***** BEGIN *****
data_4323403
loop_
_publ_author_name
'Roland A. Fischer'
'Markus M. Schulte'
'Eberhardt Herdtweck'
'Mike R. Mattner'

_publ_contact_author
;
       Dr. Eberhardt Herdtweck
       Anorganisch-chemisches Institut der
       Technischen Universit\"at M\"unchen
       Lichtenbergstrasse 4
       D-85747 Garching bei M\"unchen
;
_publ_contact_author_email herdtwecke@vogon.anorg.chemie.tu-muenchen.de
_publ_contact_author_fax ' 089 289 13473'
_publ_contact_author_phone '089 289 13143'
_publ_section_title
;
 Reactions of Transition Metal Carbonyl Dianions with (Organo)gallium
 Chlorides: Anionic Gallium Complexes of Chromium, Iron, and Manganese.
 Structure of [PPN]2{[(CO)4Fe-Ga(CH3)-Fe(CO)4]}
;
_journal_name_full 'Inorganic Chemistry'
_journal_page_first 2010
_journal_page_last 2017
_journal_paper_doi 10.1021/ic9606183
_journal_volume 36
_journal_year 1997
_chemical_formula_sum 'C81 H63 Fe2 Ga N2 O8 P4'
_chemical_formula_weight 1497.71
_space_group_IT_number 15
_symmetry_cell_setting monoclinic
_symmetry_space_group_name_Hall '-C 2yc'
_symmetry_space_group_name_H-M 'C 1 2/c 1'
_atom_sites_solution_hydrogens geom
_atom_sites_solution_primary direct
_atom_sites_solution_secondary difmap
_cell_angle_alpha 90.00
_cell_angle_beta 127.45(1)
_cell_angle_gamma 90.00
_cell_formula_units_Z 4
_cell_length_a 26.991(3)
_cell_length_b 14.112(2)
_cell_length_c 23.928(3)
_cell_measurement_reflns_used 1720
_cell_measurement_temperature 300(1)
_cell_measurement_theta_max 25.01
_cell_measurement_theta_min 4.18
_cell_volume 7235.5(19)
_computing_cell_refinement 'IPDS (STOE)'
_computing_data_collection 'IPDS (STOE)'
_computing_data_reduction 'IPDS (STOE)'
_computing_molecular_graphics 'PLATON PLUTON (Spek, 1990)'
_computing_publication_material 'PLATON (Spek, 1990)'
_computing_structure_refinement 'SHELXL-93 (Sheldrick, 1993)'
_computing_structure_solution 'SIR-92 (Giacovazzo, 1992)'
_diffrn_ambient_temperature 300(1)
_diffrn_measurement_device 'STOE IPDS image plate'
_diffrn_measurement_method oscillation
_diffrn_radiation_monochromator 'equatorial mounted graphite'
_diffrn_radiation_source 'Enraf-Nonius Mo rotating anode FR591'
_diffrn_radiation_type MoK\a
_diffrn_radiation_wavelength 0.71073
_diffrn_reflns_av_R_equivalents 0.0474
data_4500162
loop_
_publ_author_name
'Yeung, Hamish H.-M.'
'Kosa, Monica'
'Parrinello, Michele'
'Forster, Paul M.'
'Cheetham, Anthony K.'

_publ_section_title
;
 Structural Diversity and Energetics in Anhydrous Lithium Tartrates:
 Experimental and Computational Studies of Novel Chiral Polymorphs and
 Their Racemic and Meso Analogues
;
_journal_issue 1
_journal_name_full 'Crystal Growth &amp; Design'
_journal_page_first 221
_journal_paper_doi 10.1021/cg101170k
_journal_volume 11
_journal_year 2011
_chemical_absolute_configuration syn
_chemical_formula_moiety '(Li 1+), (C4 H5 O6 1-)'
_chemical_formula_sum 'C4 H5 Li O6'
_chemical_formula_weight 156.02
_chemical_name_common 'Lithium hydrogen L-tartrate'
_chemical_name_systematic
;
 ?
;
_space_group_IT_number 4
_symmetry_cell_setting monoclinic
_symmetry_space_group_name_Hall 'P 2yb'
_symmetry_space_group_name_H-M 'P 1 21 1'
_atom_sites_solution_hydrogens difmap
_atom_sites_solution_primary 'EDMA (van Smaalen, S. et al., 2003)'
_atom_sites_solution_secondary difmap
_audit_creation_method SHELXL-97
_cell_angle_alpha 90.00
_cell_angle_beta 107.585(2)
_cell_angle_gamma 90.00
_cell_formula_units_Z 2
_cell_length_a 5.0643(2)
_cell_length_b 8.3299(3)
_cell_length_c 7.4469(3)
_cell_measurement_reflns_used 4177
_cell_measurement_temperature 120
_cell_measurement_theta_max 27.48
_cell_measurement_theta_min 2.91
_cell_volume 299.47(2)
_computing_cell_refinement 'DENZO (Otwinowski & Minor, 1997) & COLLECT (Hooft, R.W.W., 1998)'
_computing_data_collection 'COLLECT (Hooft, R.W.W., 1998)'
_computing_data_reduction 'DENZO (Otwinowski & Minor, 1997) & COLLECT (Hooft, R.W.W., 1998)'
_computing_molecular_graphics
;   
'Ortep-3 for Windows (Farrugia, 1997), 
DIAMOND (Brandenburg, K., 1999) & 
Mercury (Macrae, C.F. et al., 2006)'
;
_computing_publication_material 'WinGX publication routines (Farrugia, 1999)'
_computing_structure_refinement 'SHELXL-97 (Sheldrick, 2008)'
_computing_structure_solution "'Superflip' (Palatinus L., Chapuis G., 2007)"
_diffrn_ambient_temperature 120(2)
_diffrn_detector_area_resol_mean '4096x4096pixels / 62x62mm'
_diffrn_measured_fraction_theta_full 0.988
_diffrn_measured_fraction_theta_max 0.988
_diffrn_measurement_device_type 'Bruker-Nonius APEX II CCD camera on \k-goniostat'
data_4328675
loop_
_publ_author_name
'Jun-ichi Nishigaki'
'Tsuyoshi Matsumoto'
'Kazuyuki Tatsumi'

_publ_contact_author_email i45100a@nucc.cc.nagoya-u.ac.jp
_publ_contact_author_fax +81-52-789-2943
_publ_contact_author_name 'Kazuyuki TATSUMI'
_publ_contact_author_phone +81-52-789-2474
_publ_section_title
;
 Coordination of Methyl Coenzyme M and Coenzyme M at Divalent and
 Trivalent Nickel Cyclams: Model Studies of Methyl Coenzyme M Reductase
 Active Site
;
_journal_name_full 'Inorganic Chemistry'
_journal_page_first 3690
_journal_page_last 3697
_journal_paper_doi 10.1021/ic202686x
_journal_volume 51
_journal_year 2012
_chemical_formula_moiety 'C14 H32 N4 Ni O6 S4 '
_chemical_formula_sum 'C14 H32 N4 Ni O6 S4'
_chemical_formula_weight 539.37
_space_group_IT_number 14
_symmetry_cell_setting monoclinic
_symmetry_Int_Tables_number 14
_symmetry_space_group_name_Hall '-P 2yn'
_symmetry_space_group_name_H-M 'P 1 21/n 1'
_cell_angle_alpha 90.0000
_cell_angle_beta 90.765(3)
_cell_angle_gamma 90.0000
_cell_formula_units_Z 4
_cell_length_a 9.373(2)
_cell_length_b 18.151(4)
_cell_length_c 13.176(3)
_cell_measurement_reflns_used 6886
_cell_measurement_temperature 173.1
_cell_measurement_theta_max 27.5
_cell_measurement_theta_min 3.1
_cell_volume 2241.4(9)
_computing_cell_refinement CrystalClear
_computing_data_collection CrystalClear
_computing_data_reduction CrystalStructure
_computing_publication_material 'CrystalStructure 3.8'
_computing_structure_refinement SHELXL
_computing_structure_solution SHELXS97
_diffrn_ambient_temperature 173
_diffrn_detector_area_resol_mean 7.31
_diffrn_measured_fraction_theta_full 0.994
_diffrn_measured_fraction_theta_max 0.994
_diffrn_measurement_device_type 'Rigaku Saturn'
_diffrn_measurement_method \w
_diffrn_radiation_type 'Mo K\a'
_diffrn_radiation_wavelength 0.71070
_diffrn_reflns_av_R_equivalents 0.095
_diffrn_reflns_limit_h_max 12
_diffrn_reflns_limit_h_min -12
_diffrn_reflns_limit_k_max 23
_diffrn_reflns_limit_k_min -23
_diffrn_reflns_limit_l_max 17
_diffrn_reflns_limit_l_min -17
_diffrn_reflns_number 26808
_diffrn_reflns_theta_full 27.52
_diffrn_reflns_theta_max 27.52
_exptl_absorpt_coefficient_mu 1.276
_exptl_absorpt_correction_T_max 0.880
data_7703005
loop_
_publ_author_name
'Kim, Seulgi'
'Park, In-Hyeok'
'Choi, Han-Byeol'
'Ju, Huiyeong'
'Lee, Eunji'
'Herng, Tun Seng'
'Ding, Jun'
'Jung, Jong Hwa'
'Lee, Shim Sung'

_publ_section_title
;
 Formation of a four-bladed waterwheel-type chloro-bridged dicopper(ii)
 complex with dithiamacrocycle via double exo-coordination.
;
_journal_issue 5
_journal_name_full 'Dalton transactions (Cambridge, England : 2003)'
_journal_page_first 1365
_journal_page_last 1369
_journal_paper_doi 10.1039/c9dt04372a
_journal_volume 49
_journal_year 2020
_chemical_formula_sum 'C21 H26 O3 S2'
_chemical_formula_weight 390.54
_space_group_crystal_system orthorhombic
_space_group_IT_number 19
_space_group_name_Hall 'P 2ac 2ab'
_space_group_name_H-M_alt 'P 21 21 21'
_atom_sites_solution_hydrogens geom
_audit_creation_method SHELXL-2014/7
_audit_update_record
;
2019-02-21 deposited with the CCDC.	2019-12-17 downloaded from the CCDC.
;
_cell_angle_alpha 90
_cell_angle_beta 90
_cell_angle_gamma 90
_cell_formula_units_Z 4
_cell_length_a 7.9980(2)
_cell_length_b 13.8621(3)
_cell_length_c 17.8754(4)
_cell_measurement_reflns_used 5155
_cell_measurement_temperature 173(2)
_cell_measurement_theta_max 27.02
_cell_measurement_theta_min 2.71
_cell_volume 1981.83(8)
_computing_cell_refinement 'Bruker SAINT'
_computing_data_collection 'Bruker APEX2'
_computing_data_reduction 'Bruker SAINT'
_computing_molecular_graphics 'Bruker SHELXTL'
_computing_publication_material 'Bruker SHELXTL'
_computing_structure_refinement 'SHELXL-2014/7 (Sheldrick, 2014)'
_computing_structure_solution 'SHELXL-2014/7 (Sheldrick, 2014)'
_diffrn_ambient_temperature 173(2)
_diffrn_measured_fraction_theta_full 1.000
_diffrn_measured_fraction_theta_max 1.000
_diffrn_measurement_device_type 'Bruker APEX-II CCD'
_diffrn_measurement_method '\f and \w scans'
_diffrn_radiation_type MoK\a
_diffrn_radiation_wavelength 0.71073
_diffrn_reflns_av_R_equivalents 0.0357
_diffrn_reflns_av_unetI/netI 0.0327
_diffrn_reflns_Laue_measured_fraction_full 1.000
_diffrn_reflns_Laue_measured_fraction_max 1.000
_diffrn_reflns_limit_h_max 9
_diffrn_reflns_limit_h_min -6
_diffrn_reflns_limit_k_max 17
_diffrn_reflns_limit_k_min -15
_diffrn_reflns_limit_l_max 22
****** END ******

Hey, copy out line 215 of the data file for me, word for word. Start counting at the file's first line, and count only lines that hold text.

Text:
 Formation of a four-bladed waterwheel-type chloro-bridged dicopper(ii)